Is It really the Greeks' fault?

Since the beginning of the debt crisis, assumptions have been made about the work ethic of southern European countries.

For many citizens within the eurozone, the rickety state of the euro and the unstable finances of those countries on the periphery have made them very nervous. Amid this uncertainty, the cultural and economic differences that the euro project intended to mitigate have re-emerged as sources of conflict as constituent nations examine the causes of, and propose solutions to, the crisis.

Among the more pronounced of these cultural differences are those that would draw a line between north and south. As the thinking goes, the financially disciplined northern countries are being unfairly burdened by the financially irresponsible behavior of their southern neighbors. A quick look at political and social problems unfolding in Greece, for example, reveals a culture of corruption that would seem to confirm the assumptions of northern critics.
But are the weaker economies of the eurozone really to blame for the crisis? To answer this question, it is necessary to consider the purpose behind the creation of the euro and to examine the benefits that resulted. The eurozone was created to reduce trade barriers and facilitate commerce between a large network of national economies, a system which ostensibly would benefit all members. But during the creation of the euro, export-oriented economies, such as Germany, emphasized a monetary and fiscal policy that favors more developed economies. The expectation, then, was that the smaller economies of Europe would be able to improve their economic performance by adjusting their past economic policies to match the new Europe-wide standard.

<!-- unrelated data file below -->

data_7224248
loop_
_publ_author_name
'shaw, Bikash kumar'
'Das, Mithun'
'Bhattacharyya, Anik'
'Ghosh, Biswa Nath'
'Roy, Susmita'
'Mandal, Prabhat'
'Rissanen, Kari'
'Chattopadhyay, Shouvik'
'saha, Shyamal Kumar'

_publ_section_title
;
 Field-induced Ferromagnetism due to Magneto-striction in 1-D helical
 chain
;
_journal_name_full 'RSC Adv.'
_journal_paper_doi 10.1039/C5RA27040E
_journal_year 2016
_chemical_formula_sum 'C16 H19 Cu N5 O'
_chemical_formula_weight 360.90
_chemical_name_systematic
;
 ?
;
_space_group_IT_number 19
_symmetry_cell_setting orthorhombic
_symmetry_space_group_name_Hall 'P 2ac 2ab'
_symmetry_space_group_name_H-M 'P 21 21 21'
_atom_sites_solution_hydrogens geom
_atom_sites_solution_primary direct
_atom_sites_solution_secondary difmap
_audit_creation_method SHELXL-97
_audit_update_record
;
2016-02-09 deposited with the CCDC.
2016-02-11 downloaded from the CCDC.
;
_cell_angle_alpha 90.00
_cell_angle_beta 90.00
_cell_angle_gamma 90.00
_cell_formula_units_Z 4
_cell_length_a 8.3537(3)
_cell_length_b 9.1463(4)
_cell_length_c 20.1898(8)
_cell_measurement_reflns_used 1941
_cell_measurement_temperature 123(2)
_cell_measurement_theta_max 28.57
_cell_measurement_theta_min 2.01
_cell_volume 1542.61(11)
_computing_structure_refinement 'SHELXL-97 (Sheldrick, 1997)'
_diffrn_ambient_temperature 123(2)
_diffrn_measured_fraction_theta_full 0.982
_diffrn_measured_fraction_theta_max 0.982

The goals of these new policies, among others, were slower wage growth, less government spending, and lower inflation, as regulated by a more independent European Central Bank. These goals, however, would not serve the best interests of southern economies, because, as less-developed economies with smaller export sectors, these countries rely on greater spending and higher inflation. Thus, the current problem with the euro reflects a flaw in the original set up of the euro zone. While well-developed countries, like Germany, benefit from intra-eurozone as well as international trade through a favorable exchange rate, southern economies are struggling to keep up. In other words, by selling export goods with the euro, German companies generate more revenue than they would with the deutsche mark, though southern economies gain no such benefit. They have, however, given up significant control of their monetary policies.
This state of affairs proved workable during boom times when money from northern Europe poured into countries like Spain, Greece, and Portugal, but once the global financial crisis struck, they were unable to adjust to the sudden loss of demand. Thus ensued a housing crisis in Spain and a debt crisis in Greece and Portugal. These countries are now struggling to pay back loans on the one hand, and cut spending to reduce their deficits on the other, while their badly damaged economies are limping along toward an extremely slow recovery.
The policies of the eurozone, which emphasize fiscal discipline and low inflation over economic growth and wage increases, do less to benefit the southern economies. But without their recovery, all of the members of the eurozone are in jeopardy. Finding a way out of the dilemma will indeed take the kind of coordination and discipline that was originally demanded by the northern countries, but it will also require a solution to the monetary restrictions from which southern economies suffer.

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